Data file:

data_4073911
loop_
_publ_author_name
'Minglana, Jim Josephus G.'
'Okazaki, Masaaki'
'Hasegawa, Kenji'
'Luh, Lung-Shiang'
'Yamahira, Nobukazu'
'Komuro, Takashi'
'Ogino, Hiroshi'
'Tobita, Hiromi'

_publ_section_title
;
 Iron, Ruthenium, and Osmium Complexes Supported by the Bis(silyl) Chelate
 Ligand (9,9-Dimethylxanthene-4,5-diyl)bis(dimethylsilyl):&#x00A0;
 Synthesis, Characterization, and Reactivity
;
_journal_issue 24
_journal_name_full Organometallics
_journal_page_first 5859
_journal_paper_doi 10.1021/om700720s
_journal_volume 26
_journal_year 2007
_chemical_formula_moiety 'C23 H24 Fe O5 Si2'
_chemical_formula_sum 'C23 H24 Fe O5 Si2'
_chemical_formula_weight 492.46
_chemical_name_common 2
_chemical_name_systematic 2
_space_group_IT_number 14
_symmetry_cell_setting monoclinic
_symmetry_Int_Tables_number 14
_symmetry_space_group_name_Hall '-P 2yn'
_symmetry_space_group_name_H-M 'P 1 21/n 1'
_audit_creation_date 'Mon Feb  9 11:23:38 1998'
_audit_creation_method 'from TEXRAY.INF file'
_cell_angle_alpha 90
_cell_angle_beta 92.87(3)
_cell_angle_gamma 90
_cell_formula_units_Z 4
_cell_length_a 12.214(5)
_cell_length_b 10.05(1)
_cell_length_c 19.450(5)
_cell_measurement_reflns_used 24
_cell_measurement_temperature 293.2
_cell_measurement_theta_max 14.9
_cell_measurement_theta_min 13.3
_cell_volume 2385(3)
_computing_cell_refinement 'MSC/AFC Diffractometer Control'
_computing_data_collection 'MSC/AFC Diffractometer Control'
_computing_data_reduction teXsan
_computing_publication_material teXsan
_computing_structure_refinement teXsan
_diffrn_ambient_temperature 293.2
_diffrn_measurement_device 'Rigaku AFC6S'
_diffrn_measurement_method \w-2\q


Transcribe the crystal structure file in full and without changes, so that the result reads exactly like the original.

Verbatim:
data_4073911
loop_
_publ_author_name
'Minglana, Jim Josephus G.'
'Okazaki, Masaaki'
'Hasegawa, Kenji'
'Luh, Lung-Shiang'
'Yamahira, Nobukazu'
'Komuro, Takashi'
'Ogino, Hiroshi'
'Tobita, Hiromi'

_publ_section_title
;
 Iron, Ruthenium, and Osmium Complexes Supported by the Bis(silyl) Chelate
 Ligand (9,9-Dimethylxanthene-4,5-diyl)bis(dimethylsilyl):&#x00A0;
 Synthesis, Characterization, and Reactivity
;
_journal_issue 24
_journal_name_full Organometallics
_journal_page_first 5859
_journal_paper_doi 10.1021/om700720s
_journal_volume 26
_journal_year 2007
_chemical_formula_moiety 'C23 H24 Fe O5 Si2'
_chemical_formula_sum 'C23 H24 Fe O5 Si2'
_chemical_formula_weight 492.46
_chemical_name_common 2
_chemical_name_systematic 2
_space_group_IT_number 14
_symmetry_cell_setting monoclinic
_symmetry_Int_Tables_number 14
_symmetry_space_group_name_Hall '-P 2yn'
_symmetry_space_group_name_H-M 'P 1 21/n 1'
_audit_creation_date 'Mon Feb  9 11:23:38 1998'
_audit_creation_method 'from TEXRAY.INF file'
_cell_angle_alpha 90
_cell_angle_beta 92.87(3)
_cell_angle_gamma 90
_cell_formula_units_Z 4
_cell_length_a 12.214(5)
_cell_length_b 10.05(1)
_cell_length_c 19.450(5)
_cell_measurement_reflns_used 24
_cell_measurement_temperature 293.2
_cell_measurement_theta_max 14.9
_cell_measurement_theta_min 13.3
_cell_volume 2385(3)
_computing_cell_refinement 'MSC/AFC Diffractometer Control'
_computing_data_collection 'MSC/AFC Diffractometer Control'
_computing_data_reduction teXsan
_computing_publication_material teXsan
_computing_structure_refinement teXsan
_diffrn_ambient_temperature 293.2
_diffrn_measurement_device 'Rigaku AFC6S'
_diffrn_measurement_method \w-2\q